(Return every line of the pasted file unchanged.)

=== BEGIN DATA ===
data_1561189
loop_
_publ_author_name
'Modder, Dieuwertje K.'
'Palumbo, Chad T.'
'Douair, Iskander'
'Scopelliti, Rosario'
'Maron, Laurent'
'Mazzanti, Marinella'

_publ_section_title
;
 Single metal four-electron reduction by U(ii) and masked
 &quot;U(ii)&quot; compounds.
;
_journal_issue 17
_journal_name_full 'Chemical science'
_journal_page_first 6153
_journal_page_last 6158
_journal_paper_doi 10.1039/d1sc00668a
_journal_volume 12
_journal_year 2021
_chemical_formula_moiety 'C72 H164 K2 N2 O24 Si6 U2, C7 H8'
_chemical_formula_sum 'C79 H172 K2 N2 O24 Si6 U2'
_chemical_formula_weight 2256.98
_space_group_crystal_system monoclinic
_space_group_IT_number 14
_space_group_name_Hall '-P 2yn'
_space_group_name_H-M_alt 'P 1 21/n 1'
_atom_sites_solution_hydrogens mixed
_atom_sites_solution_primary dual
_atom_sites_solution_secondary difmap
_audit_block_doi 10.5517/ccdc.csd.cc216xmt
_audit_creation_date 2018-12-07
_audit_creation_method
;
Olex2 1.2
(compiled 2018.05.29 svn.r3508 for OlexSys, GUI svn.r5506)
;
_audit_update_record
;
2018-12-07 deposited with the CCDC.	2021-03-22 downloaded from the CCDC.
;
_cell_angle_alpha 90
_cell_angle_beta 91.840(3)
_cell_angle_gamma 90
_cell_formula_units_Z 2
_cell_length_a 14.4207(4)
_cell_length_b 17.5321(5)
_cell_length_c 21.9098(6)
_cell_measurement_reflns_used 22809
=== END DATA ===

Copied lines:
data_1561189
loop_
_publ_author_name
'Modder, Dieuwertje K.'
'Palumbo, Chad T.'
'Douair, Iskander'
'Scopelliti, Rosario'
'Maron, Laurent'
'Mazzanti, Marinella'

_publ_section_title
;
 Single metal four-electron reduction by U(ii) and masked
 &quot;U(ii)&quot; compounds.
;
_journal_issue 17
_journal_name_full 'Chemical science'
_journal_page_first 6153
_journal_page_last 6158
_journal_paper_doi 10.1039/d1sc00668a
_journal_volume 12
_journal_year 2021
_chemical_formula_moiety 'C72 H164 K2 N2 O24 Si6 U2, C7 H8'
_chemical_formula_sum 'C79 H172 K2 N2 O24 Si6 U2'
_chemical_formula_weight 2256.98
_space_group_crystal_system monoclinic
_space_group_IT_number 14
_space_group_name_Hall '-P 2yn'
_space_group_name_H-M_alt 'P 1 21/n 1'
_atom_sites_solution_hydrogens mixed
_atom_sites_solution_primary dual
_atom_sites_solution_secondary difmap
_audit_block_doi 10.5517/ccdc.csd.cc216xmt
_audit_creation_date 2018-12-07
_audit_creation_method
;
Olex2 1.2
(compiled 2018.05.29 svn.r3508 for OlexSys, GUI svn.r5506)
;
_audit_update_record
;
2018-12-07 deposited with the CCDC.	2021-03-22 downloaded from the CCDC.
;
_cell_angle_alpha 90
_cell_angle_beta 91.840(3)
_cell_angle_gamma 90
_cell_formula_units_Z 2
_cell_length_a 14.4207(4)
_cell_length_b 17.5321(5)
_cell_length_c 21.9098(6)
_cell_measurement_reflns_used 22809